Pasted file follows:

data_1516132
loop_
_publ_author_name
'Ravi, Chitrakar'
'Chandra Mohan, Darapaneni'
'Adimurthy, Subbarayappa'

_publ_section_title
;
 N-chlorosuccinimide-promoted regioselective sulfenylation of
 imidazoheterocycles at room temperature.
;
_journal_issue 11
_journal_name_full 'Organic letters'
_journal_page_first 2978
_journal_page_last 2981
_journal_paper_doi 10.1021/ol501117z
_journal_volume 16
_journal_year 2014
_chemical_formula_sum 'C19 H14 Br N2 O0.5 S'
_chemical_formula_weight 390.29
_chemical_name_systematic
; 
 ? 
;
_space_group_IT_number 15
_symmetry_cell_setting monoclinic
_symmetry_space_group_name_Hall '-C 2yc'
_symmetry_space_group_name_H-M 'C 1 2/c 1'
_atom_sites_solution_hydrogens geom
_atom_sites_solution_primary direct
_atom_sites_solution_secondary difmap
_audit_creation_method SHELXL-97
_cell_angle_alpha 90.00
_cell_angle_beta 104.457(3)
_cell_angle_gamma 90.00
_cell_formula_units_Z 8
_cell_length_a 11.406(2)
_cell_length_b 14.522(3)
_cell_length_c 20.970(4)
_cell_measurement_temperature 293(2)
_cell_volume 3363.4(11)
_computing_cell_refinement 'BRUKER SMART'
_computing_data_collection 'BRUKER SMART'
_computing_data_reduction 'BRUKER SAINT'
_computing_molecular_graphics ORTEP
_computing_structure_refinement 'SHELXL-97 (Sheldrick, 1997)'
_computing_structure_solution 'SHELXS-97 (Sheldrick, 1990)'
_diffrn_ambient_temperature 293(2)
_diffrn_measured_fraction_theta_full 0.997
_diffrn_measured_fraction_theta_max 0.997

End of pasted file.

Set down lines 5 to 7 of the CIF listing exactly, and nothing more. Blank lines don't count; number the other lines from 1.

'Chandra Mohan, Darapaneni'
'Adimurthy, Subbarayappa'

_publ_section_title